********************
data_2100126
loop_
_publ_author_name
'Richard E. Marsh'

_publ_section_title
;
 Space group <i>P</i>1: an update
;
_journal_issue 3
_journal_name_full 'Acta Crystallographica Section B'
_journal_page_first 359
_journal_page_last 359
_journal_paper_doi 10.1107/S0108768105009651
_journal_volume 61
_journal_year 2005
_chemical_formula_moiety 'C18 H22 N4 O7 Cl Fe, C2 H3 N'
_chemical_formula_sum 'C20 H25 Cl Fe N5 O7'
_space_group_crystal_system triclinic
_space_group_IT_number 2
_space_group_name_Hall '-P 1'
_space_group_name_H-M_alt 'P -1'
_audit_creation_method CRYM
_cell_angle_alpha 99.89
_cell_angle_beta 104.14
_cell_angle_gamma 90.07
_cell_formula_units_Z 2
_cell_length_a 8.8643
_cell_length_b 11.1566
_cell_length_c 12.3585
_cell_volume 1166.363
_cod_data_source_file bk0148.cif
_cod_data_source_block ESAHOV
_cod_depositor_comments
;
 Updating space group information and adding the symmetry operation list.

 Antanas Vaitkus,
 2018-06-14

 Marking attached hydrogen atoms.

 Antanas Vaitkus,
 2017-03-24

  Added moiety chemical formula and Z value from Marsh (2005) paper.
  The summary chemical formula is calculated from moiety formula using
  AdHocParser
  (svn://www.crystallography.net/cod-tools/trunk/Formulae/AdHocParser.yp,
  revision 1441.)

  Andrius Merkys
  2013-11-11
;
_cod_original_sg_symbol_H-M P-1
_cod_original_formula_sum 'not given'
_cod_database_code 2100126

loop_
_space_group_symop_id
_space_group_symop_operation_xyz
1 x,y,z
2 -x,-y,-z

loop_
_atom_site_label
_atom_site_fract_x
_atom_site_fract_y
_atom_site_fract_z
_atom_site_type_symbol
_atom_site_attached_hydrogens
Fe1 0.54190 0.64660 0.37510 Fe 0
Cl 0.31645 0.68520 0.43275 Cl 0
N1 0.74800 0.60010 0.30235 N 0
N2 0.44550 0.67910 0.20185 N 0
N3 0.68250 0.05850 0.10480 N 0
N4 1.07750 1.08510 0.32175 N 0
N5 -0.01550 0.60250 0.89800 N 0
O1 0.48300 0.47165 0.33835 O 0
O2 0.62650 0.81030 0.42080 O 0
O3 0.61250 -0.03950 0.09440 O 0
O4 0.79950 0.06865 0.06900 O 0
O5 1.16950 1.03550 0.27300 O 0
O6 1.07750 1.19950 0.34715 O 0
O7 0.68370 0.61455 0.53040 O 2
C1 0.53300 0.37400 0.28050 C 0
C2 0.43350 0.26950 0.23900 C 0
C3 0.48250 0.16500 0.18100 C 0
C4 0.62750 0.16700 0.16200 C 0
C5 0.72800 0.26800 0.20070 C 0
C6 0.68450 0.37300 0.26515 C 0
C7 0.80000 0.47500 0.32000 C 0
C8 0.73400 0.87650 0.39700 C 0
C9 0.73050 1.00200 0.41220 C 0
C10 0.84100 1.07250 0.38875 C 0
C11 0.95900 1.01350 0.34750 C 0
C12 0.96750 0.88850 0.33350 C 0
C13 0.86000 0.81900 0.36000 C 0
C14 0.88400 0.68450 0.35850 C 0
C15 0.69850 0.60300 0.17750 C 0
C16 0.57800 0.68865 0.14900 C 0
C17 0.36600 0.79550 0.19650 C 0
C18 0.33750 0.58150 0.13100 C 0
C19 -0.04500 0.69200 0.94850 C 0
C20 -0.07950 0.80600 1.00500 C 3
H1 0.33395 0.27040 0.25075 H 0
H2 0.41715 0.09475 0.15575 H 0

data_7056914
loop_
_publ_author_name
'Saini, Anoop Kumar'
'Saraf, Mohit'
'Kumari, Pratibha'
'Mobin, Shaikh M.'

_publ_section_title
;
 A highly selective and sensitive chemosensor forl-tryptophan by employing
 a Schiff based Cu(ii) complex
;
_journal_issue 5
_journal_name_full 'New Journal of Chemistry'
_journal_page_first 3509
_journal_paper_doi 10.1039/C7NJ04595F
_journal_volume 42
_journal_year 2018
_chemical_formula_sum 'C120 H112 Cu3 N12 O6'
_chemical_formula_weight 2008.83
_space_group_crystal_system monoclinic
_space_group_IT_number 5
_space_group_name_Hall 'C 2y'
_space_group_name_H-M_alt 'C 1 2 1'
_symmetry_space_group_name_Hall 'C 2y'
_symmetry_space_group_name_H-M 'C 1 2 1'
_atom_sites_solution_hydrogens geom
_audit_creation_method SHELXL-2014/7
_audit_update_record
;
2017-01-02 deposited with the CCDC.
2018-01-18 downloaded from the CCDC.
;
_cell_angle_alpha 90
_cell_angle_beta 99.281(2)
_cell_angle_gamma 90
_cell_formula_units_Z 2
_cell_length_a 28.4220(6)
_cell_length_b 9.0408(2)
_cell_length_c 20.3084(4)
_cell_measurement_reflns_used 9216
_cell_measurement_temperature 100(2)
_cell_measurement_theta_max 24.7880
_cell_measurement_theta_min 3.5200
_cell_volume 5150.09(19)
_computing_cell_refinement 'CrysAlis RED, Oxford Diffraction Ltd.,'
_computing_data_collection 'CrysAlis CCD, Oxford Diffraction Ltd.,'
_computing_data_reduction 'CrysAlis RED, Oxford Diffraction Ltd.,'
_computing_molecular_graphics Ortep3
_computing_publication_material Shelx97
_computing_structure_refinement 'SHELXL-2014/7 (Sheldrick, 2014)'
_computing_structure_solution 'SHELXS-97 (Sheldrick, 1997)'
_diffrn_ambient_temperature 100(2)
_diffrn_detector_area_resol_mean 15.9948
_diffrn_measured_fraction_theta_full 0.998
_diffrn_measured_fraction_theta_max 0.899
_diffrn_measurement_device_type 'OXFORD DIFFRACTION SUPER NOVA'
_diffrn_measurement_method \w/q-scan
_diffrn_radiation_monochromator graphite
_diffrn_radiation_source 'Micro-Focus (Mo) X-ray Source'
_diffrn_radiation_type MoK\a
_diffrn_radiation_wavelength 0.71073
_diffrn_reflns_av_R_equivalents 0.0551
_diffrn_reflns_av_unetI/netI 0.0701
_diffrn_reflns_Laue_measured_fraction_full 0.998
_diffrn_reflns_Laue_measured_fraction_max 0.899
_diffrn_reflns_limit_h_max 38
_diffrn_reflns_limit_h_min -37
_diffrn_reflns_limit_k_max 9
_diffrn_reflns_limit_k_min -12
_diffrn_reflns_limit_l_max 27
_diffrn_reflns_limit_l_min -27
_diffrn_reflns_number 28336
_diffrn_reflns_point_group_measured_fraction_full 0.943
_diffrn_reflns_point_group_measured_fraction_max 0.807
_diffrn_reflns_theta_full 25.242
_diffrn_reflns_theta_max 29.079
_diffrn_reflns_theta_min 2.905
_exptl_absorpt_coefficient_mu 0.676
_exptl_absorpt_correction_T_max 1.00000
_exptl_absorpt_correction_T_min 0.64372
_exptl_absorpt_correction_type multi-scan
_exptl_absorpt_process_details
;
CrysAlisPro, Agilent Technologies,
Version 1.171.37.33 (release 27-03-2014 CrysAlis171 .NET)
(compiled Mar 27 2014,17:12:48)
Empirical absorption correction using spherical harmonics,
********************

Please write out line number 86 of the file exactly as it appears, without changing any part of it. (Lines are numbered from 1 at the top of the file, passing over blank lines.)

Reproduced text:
C9 0.73050 1.00200 0.41220 C 0